You may have spent your entire life feeling like life was controlling you instead of you being in charge of your own life. You may have felt like others were always the ones in charge, always the ones making the rules. If this is the case, it can be particularly challenging for you to be on your own—away from your partner, solely responsible for your own life, no one telling you what to do, needing to make your own decisions, and guiding your own path.

It is important that you come to realize that you are fully capable of directing your own path. You don’t need anyone or anything telling you what to do, or how to be. Your task is to find this out for yourself and the best way to do this is to step out, to take the risk of individuating—of stepping away from everyone; your parents, your ex-partner—and declaring yourself to the world. Like an artist taking the risk of presenting their artwork to the public, you now have the opportunity to present your true self to the world.

You can begin by saying what you really feel instead of what you think you should say, including saying “no” more often. You can do something you’ve always wanted to do but were too afraid to take the chance. You can focus on taking care of your mind, body, and spirit better than you ever have before.

It will no doubt be difficult for a while but instead of running back to your abuser, give yourself a chance to find out that you can make it on your own. In time you will begin to understand that you have more ability, more strength, and more personal power than you’ve thought you had. And in time, you can discover that being alone is not the worst thing in the world. Instead of associating being alone with abandonment, rejection, or a sign of your being unwanted or unlovable, it can become associated with freedom and independence.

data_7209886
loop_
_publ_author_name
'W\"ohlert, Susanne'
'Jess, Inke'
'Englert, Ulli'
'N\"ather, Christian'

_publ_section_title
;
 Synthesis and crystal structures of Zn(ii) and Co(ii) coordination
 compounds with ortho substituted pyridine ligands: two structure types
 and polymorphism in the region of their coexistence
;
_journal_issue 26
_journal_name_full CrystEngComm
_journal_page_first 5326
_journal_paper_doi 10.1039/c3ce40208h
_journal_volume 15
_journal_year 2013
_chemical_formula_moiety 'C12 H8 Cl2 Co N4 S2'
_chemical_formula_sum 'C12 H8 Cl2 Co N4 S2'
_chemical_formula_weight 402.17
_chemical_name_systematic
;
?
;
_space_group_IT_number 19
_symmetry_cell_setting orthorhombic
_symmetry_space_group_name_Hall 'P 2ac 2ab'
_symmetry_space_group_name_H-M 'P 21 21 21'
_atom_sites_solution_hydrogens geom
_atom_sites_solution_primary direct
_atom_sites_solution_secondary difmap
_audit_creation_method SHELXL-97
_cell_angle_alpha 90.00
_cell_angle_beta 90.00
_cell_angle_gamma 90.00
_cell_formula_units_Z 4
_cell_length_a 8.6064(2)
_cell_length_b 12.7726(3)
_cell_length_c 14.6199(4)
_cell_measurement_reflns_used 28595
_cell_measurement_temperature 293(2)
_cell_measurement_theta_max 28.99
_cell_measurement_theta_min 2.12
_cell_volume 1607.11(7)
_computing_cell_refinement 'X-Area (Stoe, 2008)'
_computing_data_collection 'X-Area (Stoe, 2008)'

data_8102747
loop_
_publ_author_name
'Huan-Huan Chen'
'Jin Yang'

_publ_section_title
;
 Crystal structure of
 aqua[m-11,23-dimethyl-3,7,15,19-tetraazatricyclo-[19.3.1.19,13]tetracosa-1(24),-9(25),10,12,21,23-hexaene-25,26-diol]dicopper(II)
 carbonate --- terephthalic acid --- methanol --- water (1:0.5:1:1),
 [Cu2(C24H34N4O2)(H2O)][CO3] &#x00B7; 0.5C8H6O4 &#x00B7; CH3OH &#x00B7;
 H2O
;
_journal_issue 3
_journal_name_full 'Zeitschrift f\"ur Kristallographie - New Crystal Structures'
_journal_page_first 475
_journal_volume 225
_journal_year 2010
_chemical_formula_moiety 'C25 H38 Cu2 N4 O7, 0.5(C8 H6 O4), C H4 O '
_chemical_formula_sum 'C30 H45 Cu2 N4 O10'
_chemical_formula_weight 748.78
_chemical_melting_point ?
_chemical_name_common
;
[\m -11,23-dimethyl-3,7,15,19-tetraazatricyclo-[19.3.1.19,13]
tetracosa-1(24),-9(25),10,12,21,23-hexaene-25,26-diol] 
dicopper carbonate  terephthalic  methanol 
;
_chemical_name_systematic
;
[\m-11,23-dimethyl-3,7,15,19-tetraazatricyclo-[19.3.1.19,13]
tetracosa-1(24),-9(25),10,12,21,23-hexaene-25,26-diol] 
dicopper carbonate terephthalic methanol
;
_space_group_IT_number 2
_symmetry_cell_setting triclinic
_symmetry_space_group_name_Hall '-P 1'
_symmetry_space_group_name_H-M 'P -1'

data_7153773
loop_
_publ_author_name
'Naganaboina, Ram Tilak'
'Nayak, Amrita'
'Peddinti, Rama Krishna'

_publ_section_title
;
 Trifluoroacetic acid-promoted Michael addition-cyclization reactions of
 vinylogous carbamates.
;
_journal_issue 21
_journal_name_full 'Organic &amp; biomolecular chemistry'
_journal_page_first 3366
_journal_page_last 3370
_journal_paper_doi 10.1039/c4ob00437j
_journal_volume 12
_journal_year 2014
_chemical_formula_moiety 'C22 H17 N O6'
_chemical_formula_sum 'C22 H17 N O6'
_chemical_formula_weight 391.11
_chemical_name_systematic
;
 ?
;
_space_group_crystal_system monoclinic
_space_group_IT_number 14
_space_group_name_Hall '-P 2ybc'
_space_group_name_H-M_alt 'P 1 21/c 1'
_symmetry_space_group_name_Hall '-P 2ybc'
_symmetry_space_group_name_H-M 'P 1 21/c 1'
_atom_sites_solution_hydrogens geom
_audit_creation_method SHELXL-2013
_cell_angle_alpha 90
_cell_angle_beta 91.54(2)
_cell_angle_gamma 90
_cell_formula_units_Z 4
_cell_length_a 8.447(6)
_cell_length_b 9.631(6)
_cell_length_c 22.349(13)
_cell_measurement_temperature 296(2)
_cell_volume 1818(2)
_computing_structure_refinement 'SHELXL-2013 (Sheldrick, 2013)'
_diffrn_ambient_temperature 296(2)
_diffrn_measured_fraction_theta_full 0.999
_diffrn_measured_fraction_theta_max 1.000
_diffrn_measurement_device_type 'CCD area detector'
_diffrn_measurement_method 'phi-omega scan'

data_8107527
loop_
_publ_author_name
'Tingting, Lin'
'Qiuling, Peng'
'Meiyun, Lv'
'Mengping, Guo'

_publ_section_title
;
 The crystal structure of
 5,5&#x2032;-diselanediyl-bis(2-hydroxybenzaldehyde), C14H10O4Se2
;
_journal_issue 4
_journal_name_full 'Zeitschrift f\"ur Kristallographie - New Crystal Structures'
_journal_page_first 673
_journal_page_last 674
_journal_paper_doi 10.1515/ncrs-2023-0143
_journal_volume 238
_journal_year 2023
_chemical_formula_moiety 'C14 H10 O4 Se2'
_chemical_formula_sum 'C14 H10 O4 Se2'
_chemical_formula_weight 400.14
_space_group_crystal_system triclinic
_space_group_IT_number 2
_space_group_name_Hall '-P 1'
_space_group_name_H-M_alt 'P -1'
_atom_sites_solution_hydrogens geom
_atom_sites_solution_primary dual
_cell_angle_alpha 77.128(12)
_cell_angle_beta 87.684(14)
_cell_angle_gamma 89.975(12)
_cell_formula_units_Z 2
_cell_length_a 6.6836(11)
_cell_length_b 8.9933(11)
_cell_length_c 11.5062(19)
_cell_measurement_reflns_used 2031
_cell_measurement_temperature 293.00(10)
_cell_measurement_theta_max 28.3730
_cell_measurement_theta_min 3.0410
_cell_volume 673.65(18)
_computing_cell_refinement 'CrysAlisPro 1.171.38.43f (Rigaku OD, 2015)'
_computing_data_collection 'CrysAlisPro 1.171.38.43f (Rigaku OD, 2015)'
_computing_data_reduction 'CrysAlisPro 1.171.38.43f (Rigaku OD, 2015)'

Step 2: Notice how you feel since you ended the relationship

Although it will no doubt be painful to be without your partner and you will undoubtedly grieve the ending of the relationship, most people who end an emotionally abusive relationship soon realize that there are some positive things happening to them.

Exercise: What Seems Better

Write down all the things that you notice that seem better since you’ve ended the relationship. This can include things about yourself: such as how you are feeling emotionally and physically; the way you perceive yourself; your attitude; the way you operate in the world; the way you feel around other people. It can also include things about your children, such as: the fact that they seem more relaxed; that they are laughing and being silly more often; that they are doing better in school.

Here is a sampling of some of the things former clients have shared with me after a few months or even a few weeks of leaving their abusive partner:

  • I feel a quietness inside of me. I normally have a lot of chatter going on inside my head—critical self-talk, criticisms, and insults from my partner—but now I just notice quiet